When we say 'extra terrestrials' (ET) - mans mind conjures images of creatures with superior intelligence. Man has rarely accepted a superior man for far too long, its history being filled with stories of pickup and dumps - and therefore it would be a travesty to expect man to fall in love with the first ET it meets. If life is discovered on another planet - bad news for man. Man will mobilize all resources at its disposal to make war. If Hollywood movies are any indicator of mans collective visual imagination - I am sure readers will not miss the point. But is there any other intelligent life form in our solar system other than man? My twelve-year-old son believes that there is, but feels they will be discovered millions of years from today. The truth is no one knows. However mans imagination will create one, even if there is none, and man will drive himself into frenzy trying to kill or subdue the monsters. There are zillions of crackpots in the world that believe in ET's and perhaps billions more who believe in UFO's. Man has the capacity to live unto its beliefs, to the extent of creating a belief system - even if there may be no rationale. Man will ofcourse question and doubt, for that is also natural for man!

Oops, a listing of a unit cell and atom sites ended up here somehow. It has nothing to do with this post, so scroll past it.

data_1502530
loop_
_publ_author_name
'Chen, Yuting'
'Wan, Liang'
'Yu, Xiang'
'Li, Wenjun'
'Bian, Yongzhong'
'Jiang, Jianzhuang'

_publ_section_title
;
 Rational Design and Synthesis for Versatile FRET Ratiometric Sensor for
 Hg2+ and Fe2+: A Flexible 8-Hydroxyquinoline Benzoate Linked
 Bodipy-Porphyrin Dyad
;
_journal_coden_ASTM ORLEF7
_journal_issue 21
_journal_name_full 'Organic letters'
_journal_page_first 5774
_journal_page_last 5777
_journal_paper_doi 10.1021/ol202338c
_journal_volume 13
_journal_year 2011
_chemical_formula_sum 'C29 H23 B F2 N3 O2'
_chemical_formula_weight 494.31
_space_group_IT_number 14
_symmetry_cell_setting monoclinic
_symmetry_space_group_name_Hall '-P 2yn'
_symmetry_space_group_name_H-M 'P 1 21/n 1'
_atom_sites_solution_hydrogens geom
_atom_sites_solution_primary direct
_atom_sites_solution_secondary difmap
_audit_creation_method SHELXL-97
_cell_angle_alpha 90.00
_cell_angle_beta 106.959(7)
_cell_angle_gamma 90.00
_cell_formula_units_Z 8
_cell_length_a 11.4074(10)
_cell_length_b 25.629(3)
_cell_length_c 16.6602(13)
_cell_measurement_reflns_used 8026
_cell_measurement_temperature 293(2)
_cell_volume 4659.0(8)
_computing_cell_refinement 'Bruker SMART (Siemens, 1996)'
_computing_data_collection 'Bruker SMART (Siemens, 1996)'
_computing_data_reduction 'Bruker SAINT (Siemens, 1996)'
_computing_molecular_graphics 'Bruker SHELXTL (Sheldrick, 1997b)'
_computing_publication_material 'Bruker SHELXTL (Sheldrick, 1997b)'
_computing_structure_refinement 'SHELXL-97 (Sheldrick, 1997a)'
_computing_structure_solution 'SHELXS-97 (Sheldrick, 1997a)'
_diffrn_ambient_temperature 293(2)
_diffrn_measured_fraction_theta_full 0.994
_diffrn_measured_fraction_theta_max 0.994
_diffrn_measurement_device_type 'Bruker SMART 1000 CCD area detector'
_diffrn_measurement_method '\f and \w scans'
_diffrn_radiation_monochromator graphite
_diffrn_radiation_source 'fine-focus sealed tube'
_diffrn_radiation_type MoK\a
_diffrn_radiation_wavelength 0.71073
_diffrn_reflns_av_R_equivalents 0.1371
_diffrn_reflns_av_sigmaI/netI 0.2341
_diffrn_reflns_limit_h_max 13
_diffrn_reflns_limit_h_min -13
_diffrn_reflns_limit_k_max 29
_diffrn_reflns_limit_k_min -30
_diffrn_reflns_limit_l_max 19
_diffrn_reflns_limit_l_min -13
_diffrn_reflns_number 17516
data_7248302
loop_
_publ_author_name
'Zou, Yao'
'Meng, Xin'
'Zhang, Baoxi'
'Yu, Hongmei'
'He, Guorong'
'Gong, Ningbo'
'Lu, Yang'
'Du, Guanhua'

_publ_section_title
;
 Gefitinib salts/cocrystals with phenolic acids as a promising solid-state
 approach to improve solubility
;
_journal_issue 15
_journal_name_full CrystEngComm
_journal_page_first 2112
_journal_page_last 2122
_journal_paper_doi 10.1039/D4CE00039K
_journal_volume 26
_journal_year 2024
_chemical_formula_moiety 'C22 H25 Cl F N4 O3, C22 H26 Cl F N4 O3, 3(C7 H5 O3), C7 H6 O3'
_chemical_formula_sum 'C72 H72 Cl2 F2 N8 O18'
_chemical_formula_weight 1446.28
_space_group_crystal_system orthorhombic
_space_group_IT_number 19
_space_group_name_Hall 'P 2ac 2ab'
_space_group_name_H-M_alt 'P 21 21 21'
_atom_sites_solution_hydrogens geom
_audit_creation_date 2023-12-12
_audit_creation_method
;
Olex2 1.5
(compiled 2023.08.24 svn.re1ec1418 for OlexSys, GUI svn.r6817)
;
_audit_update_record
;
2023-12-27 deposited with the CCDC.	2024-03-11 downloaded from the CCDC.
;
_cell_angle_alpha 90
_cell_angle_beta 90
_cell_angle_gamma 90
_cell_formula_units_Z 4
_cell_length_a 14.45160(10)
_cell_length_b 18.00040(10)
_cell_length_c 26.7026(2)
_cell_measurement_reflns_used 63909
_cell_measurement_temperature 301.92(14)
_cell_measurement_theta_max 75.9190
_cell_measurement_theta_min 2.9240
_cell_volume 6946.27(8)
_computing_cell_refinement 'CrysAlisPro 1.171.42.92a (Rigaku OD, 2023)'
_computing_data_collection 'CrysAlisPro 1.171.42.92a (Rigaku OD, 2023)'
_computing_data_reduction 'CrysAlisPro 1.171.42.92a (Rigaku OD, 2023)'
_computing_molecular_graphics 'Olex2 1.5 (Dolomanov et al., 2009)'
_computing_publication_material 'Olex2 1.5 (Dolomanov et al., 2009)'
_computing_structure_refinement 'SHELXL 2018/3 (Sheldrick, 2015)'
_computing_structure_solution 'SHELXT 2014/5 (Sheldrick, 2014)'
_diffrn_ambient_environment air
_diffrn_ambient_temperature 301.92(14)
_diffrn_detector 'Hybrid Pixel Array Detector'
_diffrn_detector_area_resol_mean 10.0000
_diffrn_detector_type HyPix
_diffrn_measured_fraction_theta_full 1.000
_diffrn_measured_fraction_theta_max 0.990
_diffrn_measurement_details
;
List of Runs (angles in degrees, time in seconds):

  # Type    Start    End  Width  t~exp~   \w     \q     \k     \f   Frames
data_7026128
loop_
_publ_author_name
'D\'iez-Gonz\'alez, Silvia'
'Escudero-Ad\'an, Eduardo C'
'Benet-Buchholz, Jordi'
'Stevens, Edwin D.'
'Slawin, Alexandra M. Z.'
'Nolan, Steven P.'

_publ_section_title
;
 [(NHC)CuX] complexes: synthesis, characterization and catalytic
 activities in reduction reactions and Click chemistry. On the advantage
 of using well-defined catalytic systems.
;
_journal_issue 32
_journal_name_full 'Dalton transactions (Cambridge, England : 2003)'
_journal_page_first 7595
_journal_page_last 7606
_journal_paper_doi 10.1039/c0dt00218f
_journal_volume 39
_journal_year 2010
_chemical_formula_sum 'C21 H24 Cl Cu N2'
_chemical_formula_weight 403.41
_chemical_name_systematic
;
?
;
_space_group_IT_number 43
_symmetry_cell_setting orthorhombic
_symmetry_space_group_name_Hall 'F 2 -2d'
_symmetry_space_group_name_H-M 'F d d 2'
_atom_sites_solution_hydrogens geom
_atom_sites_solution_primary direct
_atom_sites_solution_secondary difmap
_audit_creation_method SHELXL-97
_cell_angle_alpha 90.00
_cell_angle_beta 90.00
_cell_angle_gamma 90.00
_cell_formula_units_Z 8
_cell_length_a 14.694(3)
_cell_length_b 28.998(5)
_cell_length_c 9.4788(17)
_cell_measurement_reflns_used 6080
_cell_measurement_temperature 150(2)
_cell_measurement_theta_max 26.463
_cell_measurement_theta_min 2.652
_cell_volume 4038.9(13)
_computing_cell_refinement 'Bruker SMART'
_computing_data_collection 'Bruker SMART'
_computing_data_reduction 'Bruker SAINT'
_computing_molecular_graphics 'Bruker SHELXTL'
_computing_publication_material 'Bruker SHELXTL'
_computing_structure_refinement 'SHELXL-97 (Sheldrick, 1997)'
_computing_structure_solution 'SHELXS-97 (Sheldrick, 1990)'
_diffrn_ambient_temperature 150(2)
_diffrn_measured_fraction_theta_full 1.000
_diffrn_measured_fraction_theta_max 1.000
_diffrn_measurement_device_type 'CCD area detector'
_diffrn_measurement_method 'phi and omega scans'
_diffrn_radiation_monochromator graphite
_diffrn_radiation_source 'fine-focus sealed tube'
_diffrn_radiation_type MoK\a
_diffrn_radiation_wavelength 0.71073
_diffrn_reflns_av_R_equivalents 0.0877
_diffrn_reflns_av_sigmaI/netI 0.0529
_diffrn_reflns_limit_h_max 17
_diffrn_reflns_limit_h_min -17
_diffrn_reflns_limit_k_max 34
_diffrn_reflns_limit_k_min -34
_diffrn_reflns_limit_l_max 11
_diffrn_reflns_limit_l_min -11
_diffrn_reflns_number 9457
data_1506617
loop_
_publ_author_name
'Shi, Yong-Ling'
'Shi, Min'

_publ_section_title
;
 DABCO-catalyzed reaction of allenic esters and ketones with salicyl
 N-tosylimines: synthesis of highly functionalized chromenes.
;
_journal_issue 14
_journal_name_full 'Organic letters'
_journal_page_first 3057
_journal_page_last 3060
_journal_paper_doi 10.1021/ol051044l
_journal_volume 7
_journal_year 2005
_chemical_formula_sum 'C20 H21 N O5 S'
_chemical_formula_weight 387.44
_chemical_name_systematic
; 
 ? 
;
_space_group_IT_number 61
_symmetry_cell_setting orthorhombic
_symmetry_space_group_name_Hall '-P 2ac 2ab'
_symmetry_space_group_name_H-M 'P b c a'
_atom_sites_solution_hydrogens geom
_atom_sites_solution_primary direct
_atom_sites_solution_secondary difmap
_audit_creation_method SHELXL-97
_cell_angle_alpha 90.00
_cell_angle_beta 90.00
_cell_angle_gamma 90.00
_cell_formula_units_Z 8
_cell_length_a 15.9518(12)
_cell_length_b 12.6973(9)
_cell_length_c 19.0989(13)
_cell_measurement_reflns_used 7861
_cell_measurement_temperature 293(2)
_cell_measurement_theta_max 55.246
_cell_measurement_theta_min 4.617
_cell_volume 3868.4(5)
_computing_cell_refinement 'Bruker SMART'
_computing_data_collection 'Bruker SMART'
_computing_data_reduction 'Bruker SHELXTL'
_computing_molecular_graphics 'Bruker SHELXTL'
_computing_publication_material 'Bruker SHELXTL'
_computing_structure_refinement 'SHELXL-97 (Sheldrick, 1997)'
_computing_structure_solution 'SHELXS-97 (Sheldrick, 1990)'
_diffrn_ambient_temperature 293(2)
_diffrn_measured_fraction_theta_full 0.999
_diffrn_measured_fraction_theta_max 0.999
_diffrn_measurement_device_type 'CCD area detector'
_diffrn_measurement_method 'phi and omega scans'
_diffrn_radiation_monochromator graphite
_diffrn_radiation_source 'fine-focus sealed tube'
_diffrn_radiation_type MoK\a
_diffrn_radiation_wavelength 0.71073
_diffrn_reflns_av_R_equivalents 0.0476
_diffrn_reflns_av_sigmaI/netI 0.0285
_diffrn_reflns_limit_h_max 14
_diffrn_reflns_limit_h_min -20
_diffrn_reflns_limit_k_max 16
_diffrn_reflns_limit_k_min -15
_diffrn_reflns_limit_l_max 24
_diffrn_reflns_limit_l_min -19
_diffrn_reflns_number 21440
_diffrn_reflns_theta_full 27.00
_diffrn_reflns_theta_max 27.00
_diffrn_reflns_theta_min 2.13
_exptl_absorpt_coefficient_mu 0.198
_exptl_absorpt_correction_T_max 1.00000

Modern man is as superstitious as his ancestors that walked planet earth millions of years ago. Superstition arose because of his basic survival instinct - when he failed to find logical answers to his question, he invented answers to suit his immediate needs. Myths were born to create and reinforce those superstitions and together with changing times man thought he found answers to many of his questions. Man discovered many more colors in his natural canvas from his first black, white and grey. His natural canvas looked more like a kaleidoscope. Mans imagination searched for answers to new questions. For man living on planet earth, it is a back and forth process. As he looked forward he also made painful enquiries into the past to find a clue as to his existence. He looked back at traditions - knowing fully well that tradition is something man has always left behind if not discarded. He looked back and picked up what he thought can lead him forward. He realized that his ancestors have left behind a value system, which has endured times because it was 'correct' and was destined to protect his, other basic instinct: goodness. Survival meant choosing the worst possible opportunities that the future - the unexplained future required him to choose. Man also learnt how to side step to dodge and weave - he learnt how to live with his enemy.